Filipino dancer reprises original role at Holiday Folk Fair
Holiday Folk Fair has been a part of Isabel Piana's life since she was a young girl, joining her godparents for an annual trip Downtown when the event was still based in the Milwaukee Arena and Auditorium.
Her interest in her Filipino heritage grew when she began attending Mt. Mary College, where she first learned "Tinikling," one of the best-known Filipino folk dances.
As the Filipino community grew, so did her interest in dance and soon after, a dance group was formed. Not long after that, the group was invited to be a guest performer at Folk Fair and Piana found herself front-and-center as the group performed the "Singkil."
Piana was the "umbrella girl," who follows a princess caught in a forest after an earthquake.
Forty years after making her performing debut at Folk Fair, Piana will reprise that role this weekend when the event returns for its 67th year.
Reflecting on a lifetime of Folk Fair memories, Piana quickly recalled getting to know members of other dance groups from other cultures, often participating in late night, backstage "jam sessions;" ducking through backstage and behind the scenes areas to beat crowds to the next performances and even the early days of the MECCA, when so many people tried to cross Kilbourn Avenue via the new skywalk that police had to close the street and allow crowds to cross.
None of those memories, though, compare to the thrill of participating in the old Folk Spectacle in the Milwaukee Arena for the first time 40 years ago.
"I remember when the spot light would go on and we'd begin our dance," Piana says. "The hush of 10,000 people as the princess was carried in sitting atop the bamboo poles."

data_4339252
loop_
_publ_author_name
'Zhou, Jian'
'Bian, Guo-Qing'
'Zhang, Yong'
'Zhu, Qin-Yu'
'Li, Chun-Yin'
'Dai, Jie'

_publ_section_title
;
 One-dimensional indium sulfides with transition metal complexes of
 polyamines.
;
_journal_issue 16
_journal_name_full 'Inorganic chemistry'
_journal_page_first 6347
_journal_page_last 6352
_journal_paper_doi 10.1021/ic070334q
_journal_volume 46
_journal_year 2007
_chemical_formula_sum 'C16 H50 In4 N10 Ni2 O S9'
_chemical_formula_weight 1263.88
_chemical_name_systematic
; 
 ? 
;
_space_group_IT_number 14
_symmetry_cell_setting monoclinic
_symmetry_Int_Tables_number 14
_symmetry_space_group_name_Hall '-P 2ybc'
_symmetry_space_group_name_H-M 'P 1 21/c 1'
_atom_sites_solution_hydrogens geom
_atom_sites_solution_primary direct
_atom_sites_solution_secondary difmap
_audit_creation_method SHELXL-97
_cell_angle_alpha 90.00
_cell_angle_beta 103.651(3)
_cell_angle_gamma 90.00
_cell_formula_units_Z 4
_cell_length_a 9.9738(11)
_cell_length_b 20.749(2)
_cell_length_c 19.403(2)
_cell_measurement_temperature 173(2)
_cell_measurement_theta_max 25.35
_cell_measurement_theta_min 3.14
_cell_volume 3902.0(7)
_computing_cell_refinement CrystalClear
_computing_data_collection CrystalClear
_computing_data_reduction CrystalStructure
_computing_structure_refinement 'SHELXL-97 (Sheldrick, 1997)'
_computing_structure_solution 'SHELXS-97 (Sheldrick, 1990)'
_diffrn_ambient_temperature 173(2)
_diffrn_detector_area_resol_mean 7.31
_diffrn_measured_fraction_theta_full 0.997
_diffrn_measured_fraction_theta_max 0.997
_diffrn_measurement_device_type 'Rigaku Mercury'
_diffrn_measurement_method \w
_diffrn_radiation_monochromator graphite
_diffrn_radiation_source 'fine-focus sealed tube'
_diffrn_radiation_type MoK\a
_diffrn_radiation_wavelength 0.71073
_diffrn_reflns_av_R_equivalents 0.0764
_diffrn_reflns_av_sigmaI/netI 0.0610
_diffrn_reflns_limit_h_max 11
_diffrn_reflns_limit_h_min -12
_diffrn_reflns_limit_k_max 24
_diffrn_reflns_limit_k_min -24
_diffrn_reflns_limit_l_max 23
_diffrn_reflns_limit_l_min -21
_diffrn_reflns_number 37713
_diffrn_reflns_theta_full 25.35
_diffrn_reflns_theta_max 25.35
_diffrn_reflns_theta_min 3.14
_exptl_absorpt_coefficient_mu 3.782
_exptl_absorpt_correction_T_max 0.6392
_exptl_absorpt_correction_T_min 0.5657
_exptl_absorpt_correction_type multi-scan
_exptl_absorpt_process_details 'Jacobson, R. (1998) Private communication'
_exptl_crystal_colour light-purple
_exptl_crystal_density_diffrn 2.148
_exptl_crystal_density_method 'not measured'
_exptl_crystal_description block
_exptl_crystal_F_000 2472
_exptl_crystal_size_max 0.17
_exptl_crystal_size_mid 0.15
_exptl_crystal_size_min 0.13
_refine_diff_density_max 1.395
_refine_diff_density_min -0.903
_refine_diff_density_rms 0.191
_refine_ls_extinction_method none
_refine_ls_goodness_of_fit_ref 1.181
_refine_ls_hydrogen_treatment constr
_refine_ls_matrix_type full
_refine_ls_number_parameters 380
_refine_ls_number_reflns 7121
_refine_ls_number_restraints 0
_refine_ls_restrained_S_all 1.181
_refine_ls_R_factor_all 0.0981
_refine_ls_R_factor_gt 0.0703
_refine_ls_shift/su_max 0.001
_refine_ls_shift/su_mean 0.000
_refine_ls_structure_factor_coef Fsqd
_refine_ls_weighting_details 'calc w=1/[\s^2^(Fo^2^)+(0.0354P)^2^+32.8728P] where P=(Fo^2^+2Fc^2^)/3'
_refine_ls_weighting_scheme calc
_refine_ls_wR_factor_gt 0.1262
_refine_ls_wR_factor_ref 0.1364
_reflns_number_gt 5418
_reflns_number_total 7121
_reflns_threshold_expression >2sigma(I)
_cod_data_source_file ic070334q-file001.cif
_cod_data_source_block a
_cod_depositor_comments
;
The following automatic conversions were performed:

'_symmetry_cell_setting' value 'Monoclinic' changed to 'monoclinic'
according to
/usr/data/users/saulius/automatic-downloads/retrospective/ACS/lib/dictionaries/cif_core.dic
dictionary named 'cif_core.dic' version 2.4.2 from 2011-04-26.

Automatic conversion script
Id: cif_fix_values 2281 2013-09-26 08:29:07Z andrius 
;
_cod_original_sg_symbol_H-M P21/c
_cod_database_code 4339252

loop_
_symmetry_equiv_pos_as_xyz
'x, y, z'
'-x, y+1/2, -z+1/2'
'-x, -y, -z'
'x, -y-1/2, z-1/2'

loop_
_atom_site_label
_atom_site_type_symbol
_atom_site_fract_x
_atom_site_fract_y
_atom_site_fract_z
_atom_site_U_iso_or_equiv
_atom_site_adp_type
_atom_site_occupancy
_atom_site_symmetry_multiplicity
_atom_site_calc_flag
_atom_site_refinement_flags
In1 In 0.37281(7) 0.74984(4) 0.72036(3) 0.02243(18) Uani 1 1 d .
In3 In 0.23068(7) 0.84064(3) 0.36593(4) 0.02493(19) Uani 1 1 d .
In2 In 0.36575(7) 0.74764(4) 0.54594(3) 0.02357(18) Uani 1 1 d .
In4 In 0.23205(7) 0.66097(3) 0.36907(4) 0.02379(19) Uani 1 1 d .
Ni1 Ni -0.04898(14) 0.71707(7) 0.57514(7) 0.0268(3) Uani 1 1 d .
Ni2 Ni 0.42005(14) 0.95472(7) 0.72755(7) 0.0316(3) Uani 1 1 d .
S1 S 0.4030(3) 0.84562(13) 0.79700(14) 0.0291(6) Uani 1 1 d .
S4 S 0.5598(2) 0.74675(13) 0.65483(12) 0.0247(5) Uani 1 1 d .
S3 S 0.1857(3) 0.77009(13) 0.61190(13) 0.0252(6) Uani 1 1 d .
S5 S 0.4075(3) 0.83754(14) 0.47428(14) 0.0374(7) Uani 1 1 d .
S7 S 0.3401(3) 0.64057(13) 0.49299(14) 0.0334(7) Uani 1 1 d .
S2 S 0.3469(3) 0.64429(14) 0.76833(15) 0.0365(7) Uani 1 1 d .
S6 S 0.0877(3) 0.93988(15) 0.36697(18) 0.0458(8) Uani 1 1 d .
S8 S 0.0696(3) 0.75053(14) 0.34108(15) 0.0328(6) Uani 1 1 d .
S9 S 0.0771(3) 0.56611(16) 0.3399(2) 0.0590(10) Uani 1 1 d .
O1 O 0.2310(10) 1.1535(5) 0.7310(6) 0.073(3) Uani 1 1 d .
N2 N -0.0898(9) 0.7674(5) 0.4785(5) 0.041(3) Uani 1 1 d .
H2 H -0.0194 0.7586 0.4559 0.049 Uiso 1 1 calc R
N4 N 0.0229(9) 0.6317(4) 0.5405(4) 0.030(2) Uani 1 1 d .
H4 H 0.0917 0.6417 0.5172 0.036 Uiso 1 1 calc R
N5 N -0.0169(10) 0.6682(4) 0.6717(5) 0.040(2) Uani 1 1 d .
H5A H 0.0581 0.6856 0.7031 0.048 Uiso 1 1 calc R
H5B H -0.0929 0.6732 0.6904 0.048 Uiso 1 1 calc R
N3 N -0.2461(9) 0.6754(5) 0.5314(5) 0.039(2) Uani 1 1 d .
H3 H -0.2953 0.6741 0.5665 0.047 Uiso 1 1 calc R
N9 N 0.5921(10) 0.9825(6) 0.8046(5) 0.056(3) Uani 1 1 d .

Piana explains that the "Singkil" is a dance expected to be learned by every young lady of royal blood in Lanao. It opens with the royal court's entrance into a ceremonial hall. The lady-in-waiting (the "umbrella girl") dances, signaling the princess' arrival. She and the prince follow, weaving in and out of bamboo poles which are arranged and clapped together in syncopated rhythm.
Like many of the dancers who have entertained Folk Fair crowds over the years, dancing has opened a lot of doors for Piana -- and taught her much about her heritage.
"As a child the information about the Philippines was usually just a few paragraphs in a geography book or a history book in the story of WWII," Piana says. "Through dance, I learned so much more about the Philippines."
Learning the four major styles of Filipino dances allowed her to share with her students during 34 years teaching in Milwaukee Public Schools. Her group also participated in an annual Spring Festival for school children, sponsored by the International Institute, which produces the Folk Fair.
Later, she turned her knowledge into further teaching opportunities as a guest lecturer for Mt. Mary's Music Cultures of the World course.
"Dance of any country is so important for the brain development of our children," Piana says. "Music, dance and the arts must be a vital and significant part of all education."
If you go ...
What: Holiday Folk Fair International
Where: Wisconsin Exposition Center, 8400 W. Greenfield Ave.
Hours: Friday, 2-10 p.m,; Saturday, 10 a.m.-10 p.m.; Sunday, 10 a.m.-7 p.m.
Admission: $8 advance / $10 at the door; seniors (with ID), $8; children (6-12), $8; Children (5 and under) and military personnel with ID, free. Wisconsin State Fair Park parking, $5.
Highlights: Sample foods from different cultures at the World Cafe, shop for crafts from distant lands in the International Bazaar ... Live dancing and music from over 25 nationalities all weekend long ... Revolutionary War encampment ... Around the World in 5K run/walk on Sunday ... Chldren's performance, 12 p.m. Sunday.
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